What’s the latest in health policy research? The Essential Scan, produced by the Schaeffer Initiative for Health Policy, aims to help keep you informed on the latest research and what it means for policymakers. To sign up to receive the Essential Scan straight to your inbox, sign up here.
Study by: Thomas C. Buchmueller and Colleen Carey
In an attempt to curb opioid abuse, many states have implemented Prescription Drug Monitoring Programs (PDMPs) with various degrees of provider access and use requirements. PDMPs collect data on controlled substance prescriptions to facilitate detection of suspicious prescribing and use patterns. In a new study, researchers used a difference-in-difference model to assess the effectiveness of PDMPs on opioid prescription levels among Medicare beneficiaries. They found states with the strongest laws, which cover all ingredients, settings of care, and do not require providers to be suspicious, had the largest effects on measures of misuse whereas PDMPs with voluntary use provisions have no effect. For example, in states with “must access” provisions, the percentage of Medicare Part D enrollees who obtain prescriptions from five or more prescribers fell by 8 percent and the percentage of enrollees who obtain prescriptions from five or more pharmacies fell by 15 percent compared to states without such provisions. However, the researchers found no statistically significant effect on opioid poisoning incidents. Full study here.
Study by: Kanghyock Koh
“Offering high-deductible plans and increasing what employees pay for low-deductible plans may be the area where employers have the most flexibility to cope with cyclical shocks.”
-Paul Ginsburg, PhD, Director, USC-Brookings Schaeffer Initiative for Health Policy
During economic downturns, employers face substantial pressure to reduce compensation for their workers in order to cut costs. However, since employers can only lower wages so much before their employees are forced to seek work elsewhere, they can attempt to save money in a subtler way by decreasing the generosity of the employer sponsored health benefits offered to employees. A researcher used the Employer Health Benefits Survey (EHBS) to show that employers experiencing severe recession shocks during the Great Recession employed this tactic and were 4.1 percent more likely to only offer high deductible health plans (HDHPs) and increased the price of their low deductible health plans (LDHPs) relative to their HDHPs by $354 per year on average. According to the study, the increase in HDHP enrollment rates was not driven by more employees choosing to enroll in HDHPs to save money due to the recession. The author suggests that the Affordable Care Act’s employer mandate, which increases the cost of offering health benefits to employees, could lead employers to continue to cut costs by shifting more employees into HDHPs. Full study here.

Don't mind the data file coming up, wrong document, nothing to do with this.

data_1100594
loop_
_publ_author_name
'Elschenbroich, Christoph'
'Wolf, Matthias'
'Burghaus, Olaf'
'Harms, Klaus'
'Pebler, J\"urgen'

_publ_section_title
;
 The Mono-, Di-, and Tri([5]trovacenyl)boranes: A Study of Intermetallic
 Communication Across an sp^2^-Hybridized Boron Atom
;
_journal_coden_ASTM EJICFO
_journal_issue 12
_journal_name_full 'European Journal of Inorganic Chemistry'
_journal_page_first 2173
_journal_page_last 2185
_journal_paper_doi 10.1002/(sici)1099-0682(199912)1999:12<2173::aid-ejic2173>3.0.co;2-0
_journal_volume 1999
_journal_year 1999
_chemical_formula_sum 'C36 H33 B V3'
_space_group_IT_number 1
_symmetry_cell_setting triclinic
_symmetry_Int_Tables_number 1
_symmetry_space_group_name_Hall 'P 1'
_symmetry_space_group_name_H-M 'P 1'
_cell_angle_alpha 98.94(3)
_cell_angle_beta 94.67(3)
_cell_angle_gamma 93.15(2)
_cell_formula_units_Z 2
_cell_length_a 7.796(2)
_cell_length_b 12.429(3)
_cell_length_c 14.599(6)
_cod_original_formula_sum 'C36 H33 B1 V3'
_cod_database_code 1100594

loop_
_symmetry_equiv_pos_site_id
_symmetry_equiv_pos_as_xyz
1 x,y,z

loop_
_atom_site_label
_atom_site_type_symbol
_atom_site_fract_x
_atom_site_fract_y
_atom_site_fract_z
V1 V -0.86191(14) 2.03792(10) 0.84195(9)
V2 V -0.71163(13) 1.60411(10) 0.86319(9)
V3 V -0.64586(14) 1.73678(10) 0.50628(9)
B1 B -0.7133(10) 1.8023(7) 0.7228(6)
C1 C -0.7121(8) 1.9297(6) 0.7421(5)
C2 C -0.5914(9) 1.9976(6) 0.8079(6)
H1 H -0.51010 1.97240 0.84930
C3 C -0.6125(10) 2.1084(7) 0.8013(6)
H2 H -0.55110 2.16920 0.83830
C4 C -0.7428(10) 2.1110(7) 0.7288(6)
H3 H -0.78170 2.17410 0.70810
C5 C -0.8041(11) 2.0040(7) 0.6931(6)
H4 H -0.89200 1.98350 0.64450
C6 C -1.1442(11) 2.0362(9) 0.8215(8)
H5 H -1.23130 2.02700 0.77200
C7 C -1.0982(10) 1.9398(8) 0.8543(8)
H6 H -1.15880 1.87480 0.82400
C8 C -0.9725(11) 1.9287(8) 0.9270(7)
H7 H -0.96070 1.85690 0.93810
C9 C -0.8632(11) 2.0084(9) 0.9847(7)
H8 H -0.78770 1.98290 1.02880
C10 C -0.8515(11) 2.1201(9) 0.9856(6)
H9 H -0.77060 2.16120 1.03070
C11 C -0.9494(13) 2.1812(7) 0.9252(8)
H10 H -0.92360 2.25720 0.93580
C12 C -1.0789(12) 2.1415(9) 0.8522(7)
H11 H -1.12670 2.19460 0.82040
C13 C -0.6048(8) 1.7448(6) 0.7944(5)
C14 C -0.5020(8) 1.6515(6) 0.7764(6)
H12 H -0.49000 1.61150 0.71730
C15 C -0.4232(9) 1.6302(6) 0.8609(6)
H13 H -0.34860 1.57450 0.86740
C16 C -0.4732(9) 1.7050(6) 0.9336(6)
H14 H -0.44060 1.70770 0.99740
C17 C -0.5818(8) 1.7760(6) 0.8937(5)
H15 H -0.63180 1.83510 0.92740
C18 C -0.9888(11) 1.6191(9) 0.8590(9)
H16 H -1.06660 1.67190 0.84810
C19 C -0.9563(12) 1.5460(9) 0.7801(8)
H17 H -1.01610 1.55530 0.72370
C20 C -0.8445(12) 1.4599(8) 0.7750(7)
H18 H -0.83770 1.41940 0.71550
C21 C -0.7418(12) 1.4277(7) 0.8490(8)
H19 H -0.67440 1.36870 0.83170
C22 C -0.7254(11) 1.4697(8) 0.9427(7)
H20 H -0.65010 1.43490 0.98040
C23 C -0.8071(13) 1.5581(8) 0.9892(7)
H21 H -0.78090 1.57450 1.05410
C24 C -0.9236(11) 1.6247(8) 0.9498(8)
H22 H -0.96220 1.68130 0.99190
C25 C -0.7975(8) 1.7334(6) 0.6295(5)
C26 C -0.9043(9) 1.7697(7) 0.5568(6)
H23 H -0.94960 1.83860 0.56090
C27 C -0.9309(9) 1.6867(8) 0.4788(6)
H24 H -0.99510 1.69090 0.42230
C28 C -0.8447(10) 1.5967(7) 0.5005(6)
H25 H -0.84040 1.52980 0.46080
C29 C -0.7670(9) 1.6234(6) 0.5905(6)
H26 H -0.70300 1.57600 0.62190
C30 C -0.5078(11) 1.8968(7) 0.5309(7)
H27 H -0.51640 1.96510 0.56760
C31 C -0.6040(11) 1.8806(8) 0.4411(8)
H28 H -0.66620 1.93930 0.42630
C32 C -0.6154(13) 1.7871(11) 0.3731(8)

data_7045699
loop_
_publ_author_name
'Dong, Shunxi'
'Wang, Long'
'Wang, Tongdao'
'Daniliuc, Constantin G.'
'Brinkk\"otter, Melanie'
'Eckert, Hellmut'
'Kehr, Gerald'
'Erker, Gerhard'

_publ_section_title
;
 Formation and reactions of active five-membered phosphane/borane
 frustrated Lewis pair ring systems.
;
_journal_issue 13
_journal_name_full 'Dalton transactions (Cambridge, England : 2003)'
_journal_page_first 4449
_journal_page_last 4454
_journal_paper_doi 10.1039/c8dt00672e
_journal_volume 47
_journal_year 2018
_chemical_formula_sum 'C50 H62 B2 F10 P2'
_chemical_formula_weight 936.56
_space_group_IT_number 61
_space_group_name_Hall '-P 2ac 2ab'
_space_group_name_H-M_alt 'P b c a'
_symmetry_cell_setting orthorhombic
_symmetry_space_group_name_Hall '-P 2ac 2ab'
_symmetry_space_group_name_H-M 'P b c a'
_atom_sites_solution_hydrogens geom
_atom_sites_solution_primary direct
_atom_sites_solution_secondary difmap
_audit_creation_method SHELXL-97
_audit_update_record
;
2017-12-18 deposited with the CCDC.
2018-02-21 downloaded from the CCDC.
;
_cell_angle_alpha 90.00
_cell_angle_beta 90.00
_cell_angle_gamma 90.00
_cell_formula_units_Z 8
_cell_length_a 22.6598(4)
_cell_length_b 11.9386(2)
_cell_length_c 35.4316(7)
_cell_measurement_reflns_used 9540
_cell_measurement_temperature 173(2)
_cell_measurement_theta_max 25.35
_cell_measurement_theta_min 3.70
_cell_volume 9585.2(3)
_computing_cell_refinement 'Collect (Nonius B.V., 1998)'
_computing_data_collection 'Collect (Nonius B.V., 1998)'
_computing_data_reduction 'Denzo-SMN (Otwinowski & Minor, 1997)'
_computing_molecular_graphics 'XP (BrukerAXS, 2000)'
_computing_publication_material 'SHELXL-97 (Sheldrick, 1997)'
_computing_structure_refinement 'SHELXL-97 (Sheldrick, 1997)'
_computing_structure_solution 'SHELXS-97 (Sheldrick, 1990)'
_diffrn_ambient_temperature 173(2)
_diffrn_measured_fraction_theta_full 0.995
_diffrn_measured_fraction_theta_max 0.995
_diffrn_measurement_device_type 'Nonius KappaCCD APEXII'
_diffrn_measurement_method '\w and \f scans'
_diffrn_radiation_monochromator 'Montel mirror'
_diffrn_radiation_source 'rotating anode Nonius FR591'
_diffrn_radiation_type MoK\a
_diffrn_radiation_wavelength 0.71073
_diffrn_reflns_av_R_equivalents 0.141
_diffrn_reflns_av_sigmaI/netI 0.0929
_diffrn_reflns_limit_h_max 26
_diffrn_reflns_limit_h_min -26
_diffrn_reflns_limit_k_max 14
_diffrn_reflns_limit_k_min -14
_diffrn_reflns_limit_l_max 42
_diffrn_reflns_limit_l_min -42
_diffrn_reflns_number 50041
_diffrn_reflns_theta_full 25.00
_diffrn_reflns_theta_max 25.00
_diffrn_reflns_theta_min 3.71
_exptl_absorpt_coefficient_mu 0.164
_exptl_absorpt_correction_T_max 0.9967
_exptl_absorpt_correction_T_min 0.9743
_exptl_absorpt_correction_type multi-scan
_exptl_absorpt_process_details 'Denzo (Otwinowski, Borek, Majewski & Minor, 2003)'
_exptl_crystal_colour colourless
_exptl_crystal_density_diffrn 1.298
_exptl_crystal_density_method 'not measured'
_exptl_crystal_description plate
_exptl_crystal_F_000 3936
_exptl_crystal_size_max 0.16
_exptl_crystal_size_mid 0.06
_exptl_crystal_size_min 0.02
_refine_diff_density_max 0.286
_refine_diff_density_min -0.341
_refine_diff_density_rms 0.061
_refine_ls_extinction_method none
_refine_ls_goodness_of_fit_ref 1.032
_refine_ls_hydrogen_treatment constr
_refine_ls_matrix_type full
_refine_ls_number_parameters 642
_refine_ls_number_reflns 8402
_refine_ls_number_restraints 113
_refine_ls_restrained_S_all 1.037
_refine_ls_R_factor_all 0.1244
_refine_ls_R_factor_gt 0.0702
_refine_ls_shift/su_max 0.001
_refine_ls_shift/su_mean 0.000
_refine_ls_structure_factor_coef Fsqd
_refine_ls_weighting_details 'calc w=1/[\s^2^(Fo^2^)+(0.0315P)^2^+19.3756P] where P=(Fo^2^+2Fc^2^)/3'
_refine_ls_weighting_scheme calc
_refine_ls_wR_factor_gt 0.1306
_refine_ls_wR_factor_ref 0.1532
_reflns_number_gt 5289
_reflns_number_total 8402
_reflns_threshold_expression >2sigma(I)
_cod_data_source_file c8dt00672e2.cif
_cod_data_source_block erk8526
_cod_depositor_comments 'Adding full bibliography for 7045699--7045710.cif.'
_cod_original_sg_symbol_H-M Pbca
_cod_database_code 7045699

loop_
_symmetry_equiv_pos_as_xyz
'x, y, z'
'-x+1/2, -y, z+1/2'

Study by: Mark Duggan, Jonathan Gruber, and Boris Vabson
Although Medicare has become increasingly reliant on private insurance companies as a result of the implementation of the Medicare Advantage (MA) and Part D programs, there is limited evidence of any relative efficiency advantages gained through the use of MA plans. A new study leverages hospital discharge data from New York state to evaluate changes in care demanded after patients were forced to move from MA to traditional fee-for-service (FFS) plans following their MA plan’s complete exit from their county of residence between 1998 and 2003. The researchers found Medicare beneficiaries who were originally in MA plans increased hospital utilization by 60 percent, total hospital days by 48 percent, and total number of hospitals procedures by 33 percent, following a move back to FFS. The increase appeared to be persistent over the three years following plan exit, suggesting this wasn’t due simply to pent up demand. However, the authors find this increase was not associated with higher quality of care or a reduction in mortality. This suggests MA plans may be more efficient in providing care than the traditional FFS program– an important finding for policymakers to consider as the fiscal sustainability of Medicare is debated. Full study here.
Study by: Joan Costa-Font, Sergi Jimenez Martin, and Cristina Vilaplana
Policymakers in the United States have long attempted to reduce health spending by lowering rates of hospital readmission. Reducing readmission rates has been very difficult, though, because the American population is aging rapidly and elderly patients are more prone to readmission. In 2007, Spain, which faced similar demographic shifts, extended its public subsidization of long-term care services (LTCS) which created universal access to previously means-tested LTCS. However, in 2012 the program was rolled back due to austerity cuts, providing a unique research opportunity. Researchers used data from the Survey of Health, Ageing, and Retirement in Europe 2004-2013 to test the Spanish program’s effect on preventing hospital admissions, as well as early discharges that reduced the length of stay for an individual. Using a difference-in-difference model, the researchers found evidence of a reduction in hospital admissions and utilization after the reform — accounting for an 11.17 percent reduction in hospital costs, with 4.95 percent due to a reduction in admissions and 6.22 percent due to a reduction in the length of stay. The program also led to an increase in outpatient care as well as a reduction in the prevalence of mental health symptoms and loneliness. But the study did not examine whether the savings in hospitalization were sufficient to offset the higher spending for LTCA. Full study here.
The Essential Scan is produced by the USC-Brookings Schaeffer Initiative for Health Policy, a collaboration between the Center for Health Policy at the Brookings Institution and the USC Schaeffer Center for Health Policy & Economics.